He’s sold the franchise to a group led by Derek Jeter, but the massive bobblehead collection of former Miami Marlins owner Jeffrey Loria isn’t part of the deal. Instead, the 900 nodders will pack their bags and take up residence at the Baseball Hall of Fame and Museum.
The collection has been on loan to Marlins Park, displayed as a “bobblehead museum” in the stadium concourse since the park opened in 2012, but will now find a permanent home in Cooperstown, N.Y.
The collection has been a popular attraction at the ballpark. Displaying more than 600 bobbleheads at any time, the entire museum structure moved ever so slightly, causing the heads to constantly bobble. When Hurricane Irma approached last month, Marlins employees packed the bobbleheads in bubble wrap just to be safe.
An art dealer, Loria appreciated their hand-crafted nature.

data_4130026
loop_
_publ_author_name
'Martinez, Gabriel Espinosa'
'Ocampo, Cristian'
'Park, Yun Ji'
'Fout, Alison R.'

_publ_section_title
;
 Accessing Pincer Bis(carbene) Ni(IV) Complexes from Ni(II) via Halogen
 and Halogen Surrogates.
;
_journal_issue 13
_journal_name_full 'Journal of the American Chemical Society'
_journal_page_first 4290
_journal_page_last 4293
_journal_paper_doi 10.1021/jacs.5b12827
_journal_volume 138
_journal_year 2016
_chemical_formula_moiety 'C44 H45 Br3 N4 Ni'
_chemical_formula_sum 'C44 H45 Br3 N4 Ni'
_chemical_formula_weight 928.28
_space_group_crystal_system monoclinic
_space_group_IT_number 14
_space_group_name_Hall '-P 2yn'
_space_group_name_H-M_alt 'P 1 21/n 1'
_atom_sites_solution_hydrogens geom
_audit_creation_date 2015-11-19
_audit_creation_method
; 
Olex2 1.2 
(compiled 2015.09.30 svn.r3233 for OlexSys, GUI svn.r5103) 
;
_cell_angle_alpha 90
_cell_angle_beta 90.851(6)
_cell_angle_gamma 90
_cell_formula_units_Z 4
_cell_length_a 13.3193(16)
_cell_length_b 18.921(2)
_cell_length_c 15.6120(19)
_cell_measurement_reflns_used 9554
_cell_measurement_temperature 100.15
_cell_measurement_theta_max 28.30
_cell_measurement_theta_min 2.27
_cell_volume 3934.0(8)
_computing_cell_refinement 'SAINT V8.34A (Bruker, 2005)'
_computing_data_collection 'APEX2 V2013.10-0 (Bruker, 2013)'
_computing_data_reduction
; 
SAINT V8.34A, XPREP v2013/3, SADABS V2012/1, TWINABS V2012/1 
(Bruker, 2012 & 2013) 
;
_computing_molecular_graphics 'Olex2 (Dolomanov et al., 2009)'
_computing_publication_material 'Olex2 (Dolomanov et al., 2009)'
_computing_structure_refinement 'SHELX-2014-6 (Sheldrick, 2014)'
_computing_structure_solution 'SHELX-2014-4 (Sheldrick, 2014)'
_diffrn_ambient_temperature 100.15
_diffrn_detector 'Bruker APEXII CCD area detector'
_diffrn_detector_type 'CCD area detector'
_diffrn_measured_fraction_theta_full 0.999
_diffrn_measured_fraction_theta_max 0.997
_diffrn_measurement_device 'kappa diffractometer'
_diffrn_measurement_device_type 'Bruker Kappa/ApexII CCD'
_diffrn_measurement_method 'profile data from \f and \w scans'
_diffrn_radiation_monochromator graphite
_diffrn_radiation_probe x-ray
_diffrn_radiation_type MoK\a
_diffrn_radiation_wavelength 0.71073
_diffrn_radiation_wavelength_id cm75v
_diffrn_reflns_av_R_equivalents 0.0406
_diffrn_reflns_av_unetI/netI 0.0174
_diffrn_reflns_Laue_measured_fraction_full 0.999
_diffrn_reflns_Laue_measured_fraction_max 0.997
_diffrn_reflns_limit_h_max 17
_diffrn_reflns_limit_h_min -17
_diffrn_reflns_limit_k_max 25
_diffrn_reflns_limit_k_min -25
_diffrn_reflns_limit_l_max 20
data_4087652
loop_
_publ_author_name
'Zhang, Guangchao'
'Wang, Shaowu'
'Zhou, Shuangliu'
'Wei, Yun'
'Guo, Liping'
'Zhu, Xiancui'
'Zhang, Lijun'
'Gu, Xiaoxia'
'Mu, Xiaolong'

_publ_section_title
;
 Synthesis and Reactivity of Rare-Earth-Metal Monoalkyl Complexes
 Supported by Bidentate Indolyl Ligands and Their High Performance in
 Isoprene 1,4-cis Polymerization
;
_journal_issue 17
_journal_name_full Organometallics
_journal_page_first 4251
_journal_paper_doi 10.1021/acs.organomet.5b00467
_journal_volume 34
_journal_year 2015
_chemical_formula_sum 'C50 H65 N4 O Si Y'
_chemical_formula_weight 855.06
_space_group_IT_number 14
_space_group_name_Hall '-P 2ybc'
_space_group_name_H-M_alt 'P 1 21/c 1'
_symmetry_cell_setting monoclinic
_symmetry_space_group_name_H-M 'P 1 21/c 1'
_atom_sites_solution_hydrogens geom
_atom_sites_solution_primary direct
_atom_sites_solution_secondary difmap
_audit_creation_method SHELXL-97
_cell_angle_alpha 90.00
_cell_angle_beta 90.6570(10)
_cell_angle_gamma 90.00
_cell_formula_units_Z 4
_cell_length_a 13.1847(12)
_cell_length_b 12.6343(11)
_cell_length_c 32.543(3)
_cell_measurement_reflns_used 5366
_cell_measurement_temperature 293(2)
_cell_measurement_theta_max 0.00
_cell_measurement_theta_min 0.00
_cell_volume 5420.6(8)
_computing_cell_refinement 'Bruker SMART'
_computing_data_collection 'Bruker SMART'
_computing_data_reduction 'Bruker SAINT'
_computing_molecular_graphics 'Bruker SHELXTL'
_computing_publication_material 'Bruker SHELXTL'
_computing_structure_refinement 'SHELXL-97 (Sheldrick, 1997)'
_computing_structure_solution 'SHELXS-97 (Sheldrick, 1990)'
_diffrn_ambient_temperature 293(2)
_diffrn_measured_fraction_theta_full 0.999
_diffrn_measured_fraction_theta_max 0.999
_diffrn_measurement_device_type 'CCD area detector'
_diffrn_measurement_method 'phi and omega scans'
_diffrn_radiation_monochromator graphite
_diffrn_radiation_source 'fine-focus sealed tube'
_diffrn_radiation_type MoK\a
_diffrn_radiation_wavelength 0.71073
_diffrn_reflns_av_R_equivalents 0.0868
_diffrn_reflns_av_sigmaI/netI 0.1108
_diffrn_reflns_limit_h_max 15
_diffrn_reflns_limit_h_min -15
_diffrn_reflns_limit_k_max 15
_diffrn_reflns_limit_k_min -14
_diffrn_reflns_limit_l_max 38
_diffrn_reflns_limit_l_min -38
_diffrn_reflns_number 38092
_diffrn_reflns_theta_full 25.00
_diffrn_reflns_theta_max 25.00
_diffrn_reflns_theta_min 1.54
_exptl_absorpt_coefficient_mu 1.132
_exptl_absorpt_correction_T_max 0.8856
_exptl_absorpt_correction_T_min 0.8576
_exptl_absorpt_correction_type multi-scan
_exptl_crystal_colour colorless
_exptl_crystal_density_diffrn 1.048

“They’re fabulous little objects,” Loria told the Palm Beach Post when the display opened in 2012. “They’re sculptures. To me, they are works of art.”
“Bobbleheads have been an integral part of the baseball landscape since the 1960s, and serve as an example of baseball’s contribution to popular culture in America,” said Jane Forbes Clark, chairman of the board for the Hall. “We are thrilled to have this marvelous collection of baseball art that Jeffrey built. Bobbleheads are of great contemporary significance to the game we all love.”
The diverse collection of bobbleheads includes such players as Babe Ruth, Ted Williams, Satchel Paige, Ken Griffey, Jr. and Giancarlo Stanton. The Museum will designate an exhibit space to house the collection.
“There is only one location for this collection to be permanently housed: The Hall of Fame,” said Loria. “I am very proud to be working with Hall of Fame Chairman Jane Forbes Clark and Museum President Jeff Idelson to create a special opportunity for the Museum’s hundreds of thousands of annual visitors.”